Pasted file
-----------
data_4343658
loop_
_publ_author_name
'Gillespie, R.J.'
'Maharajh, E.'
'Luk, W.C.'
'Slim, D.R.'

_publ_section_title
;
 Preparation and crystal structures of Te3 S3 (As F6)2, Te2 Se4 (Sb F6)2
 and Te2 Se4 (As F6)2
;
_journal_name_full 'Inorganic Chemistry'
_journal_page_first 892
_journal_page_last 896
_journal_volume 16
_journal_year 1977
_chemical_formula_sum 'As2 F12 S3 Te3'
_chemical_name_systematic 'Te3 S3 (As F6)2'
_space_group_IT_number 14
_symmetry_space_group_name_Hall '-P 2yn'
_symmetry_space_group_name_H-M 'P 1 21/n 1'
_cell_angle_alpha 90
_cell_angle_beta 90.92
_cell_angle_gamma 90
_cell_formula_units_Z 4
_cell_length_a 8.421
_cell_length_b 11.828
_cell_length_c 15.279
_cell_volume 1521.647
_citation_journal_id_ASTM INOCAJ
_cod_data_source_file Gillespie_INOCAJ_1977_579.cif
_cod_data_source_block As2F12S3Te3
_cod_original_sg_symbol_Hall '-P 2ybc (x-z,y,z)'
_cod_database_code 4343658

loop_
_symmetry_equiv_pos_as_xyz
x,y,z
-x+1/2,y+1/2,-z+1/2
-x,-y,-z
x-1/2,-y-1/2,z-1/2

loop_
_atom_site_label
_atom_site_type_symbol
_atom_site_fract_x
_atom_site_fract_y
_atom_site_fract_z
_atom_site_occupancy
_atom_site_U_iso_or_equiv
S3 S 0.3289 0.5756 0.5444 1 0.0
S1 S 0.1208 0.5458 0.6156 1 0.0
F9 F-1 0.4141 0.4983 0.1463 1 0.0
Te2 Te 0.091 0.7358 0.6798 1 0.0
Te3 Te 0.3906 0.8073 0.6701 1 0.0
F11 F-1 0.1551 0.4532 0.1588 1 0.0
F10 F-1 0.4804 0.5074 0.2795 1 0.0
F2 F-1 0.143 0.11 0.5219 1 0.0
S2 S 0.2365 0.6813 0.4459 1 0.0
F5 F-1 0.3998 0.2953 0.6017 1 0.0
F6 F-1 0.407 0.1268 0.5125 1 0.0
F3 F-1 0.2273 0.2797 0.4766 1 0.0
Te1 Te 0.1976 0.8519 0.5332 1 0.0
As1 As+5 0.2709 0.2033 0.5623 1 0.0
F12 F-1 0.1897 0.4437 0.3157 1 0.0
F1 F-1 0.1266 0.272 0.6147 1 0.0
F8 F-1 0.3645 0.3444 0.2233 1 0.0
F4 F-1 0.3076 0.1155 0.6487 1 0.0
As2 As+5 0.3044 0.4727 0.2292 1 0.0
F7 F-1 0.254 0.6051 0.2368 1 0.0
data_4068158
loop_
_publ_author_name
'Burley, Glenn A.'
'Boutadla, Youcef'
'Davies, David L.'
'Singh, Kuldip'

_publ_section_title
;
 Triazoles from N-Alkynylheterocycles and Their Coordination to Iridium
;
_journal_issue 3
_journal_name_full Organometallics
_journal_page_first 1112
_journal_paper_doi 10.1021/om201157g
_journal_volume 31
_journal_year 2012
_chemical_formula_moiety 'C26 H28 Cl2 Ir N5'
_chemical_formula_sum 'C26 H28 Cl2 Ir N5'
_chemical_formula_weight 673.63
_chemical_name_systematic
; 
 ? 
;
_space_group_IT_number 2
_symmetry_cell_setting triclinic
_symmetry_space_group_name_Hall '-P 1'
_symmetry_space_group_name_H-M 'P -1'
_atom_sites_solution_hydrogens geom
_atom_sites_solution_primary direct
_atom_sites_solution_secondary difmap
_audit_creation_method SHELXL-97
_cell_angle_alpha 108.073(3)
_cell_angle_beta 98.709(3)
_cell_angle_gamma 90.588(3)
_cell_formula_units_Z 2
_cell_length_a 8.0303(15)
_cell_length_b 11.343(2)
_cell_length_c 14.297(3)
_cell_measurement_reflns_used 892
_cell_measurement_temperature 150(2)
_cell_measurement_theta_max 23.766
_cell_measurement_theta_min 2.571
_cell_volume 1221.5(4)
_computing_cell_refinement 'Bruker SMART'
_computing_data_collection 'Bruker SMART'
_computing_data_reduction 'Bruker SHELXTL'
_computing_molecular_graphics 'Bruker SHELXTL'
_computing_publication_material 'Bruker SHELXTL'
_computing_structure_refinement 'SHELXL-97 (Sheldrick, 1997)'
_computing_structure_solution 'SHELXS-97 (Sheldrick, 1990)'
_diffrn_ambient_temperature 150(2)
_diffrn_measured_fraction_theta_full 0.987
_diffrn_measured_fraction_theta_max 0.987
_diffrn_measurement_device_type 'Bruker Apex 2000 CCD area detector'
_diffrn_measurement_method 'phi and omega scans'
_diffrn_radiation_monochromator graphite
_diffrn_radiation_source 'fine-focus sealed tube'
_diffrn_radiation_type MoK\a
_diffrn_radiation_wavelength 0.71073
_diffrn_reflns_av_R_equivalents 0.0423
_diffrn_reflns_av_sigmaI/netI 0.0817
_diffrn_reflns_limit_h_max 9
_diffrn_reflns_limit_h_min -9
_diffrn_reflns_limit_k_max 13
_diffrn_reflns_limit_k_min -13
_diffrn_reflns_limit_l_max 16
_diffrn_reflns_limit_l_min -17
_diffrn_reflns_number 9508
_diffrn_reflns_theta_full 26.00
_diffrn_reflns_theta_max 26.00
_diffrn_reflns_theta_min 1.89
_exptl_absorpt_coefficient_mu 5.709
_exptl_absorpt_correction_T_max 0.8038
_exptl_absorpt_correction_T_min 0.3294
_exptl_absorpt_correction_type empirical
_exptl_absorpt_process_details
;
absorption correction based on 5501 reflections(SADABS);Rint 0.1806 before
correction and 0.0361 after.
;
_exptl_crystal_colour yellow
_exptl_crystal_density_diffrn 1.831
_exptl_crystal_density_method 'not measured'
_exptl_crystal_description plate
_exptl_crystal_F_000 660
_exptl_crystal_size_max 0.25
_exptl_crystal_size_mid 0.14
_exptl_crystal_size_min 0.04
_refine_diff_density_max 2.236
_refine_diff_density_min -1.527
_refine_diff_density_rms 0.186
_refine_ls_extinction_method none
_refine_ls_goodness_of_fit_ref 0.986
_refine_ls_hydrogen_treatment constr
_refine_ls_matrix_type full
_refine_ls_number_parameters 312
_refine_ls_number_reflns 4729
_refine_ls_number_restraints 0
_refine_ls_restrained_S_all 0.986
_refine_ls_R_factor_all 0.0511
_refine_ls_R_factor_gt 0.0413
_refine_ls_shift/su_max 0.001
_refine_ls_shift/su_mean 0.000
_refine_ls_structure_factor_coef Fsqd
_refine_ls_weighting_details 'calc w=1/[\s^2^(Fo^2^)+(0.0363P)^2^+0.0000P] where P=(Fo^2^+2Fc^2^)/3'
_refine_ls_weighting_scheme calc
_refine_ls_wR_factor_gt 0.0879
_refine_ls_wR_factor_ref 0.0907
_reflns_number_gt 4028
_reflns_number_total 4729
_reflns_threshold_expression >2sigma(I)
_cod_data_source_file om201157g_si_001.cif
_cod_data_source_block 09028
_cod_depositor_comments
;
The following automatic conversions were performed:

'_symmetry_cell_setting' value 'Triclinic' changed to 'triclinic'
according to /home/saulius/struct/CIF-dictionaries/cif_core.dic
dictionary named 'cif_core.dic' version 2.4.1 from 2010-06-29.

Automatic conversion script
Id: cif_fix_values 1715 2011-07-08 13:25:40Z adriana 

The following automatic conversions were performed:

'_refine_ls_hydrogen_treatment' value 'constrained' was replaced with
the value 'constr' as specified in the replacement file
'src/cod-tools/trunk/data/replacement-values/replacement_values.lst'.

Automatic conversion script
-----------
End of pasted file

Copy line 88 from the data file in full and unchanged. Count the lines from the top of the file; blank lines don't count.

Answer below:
_chemical_formula_sum 'C26 H28 Cl2 Ir N5'